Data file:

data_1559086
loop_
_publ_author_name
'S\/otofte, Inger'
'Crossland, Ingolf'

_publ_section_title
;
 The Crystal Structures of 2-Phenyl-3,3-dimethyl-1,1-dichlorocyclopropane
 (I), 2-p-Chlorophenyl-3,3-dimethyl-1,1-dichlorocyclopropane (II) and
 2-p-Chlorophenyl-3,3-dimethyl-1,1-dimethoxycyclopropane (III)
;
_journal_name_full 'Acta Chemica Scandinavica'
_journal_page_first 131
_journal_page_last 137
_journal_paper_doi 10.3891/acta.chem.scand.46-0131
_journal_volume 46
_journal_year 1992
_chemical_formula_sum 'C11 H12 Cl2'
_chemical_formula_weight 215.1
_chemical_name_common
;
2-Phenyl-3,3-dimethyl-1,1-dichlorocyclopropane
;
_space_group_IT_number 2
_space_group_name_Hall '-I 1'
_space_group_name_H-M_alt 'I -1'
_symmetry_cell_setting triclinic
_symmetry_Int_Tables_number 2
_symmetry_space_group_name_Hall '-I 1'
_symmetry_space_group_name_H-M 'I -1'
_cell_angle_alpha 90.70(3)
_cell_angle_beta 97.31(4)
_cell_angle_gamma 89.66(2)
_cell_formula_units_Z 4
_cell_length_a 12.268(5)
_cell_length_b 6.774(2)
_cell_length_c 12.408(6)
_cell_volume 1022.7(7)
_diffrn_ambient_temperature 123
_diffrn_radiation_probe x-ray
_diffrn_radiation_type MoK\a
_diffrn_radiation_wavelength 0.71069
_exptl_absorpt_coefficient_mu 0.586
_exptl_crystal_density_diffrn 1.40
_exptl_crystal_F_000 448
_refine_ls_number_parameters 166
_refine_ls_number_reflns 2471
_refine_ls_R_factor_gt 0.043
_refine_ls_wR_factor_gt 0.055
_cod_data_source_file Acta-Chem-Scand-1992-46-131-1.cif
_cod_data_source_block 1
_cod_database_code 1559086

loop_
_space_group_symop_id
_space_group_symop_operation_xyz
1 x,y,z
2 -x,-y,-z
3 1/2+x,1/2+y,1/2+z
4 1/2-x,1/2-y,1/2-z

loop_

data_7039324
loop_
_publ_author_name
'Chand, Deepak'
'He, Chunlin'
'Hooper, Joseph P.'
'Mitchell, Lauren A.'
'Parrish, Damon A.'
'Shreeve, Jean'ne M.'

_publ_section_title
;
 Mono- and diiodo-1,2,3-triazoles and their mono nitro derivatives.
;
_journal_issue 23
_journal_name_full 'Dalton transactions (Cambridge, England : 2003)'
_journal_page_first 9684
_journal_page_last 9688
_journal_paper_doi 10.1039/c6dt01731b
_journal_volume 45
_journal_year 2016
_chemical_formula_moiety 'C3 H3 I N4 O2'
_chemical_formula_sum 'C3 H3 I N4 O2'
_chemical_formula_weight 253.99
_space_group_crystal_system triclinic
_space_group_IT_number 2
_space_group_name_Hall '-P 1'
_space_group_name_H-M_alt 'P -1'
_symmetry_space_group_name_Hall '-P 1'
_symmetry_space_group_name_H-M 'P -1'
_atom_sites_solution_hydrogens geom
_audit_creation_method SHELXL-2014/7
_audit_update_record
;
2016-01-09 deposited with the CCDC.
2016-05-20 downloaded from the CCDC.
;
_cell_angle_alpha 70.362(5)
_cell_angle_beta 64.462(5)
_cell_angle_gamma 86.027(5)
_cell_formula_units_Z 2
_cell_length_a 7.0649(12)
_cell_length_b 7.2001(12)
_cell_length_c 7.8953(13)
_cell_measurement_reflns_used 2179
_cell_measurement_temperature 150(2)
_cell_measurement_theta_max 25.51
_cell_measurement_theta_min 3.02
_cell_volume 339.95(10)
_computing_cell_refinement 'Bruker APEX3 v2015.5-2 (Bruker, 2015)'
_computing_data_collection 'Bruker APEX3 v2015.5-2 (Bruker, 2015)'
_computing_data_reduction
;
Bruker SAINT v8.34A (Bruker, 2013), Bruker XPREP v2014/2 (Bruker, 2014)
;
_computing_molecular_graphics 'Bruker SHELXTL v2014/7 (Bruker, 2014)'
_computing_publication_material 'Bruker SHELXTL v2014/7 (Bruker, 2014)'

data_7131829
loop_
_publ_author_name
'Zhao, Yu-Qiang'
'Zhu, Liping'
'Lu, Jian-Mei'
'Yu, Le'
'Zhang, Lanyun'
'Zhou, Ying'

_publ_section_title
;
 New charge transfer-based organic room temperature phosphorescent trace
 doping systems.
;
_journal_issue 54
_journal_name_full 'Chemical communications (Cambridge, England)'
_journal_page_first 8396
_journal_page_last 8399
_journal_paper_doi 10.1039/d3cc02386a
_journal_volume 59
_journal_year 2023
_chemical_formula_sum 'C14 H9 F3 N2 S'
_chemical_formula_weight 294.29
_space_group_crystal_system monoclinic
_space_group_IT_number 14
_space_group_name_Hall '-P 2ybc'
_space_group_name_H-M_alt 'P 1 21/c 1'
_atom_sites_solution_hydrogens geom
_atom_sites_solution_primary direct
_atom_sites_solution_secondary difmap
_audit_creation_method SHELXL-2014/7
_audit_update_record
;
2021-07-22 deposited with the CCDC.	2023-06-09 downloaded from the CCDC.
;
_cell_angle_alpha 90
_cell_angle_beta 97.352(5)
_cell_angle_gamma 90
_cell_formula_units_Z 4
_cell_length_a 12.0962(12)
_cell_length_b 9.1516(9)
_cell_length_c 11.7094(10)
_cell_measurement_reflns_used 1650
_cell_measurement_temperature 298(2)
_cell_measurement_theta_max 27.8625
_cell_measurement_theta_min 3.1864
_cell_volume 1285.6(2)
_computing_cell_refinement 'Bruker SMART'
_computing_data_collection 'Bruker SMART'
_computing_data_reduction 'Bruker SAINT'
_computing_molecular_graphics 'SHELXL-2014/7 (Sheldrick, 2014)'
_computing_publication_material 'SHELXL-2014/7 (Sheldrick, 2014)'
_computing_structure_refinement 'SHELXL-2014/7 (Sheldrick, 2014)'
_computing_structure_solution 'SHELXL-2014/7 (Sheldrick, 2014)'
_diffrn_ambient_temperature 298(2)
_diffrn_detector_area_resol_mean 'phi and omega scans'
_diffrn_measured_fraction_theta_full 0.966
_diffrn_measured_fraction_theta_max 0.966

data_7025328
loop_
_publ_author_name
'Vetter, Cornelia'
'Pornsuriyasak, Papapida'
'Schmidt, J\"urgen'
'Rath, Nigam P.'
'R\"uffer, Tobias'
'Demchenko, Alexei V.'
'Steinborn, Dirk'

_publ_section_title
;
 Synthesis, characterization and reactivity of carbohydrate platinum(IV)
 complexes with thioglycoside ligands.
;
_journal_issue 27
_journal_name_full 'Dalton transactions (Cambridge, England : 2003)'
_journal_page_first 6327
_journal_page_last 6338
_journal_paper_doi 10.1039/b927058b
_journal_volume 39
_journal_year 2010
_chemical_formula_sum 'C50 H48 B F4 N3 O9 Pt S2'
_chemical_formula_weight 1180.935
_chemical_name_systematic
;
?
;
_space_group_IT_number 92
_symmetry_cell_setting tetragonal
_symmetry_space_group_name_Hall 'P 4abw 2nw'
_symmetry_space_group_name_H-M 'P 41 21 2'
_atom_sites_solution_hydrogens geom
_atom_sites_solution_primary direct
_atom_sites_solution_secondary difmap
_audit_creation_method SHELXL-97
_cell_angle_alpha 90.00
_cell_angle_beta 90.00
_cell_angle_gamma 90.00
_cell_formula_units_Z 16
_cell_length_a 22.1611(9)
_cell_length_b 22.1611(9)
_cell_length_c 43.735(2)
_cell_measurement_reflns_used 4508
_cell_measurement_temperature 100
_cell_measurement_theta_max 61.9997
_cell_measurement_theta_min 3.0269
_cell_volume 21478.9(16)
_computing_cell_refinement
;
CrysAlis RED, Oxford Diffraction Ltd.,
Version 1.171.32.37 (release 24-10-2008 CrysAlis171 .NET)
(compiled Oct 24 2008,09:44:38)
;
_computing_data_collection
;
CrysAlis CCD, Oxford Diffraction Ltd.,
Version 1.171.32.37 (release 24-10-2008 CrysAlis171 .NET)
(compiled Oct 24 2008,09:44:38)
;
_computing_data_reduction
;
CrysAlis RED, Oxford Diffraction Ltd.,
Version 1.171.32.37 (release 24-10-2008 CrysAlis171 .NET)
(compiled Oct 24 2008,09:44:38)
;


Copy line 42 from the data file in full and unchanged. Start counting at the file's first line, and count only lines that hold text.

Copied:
_diffrn_radiation_wavelength 0.71069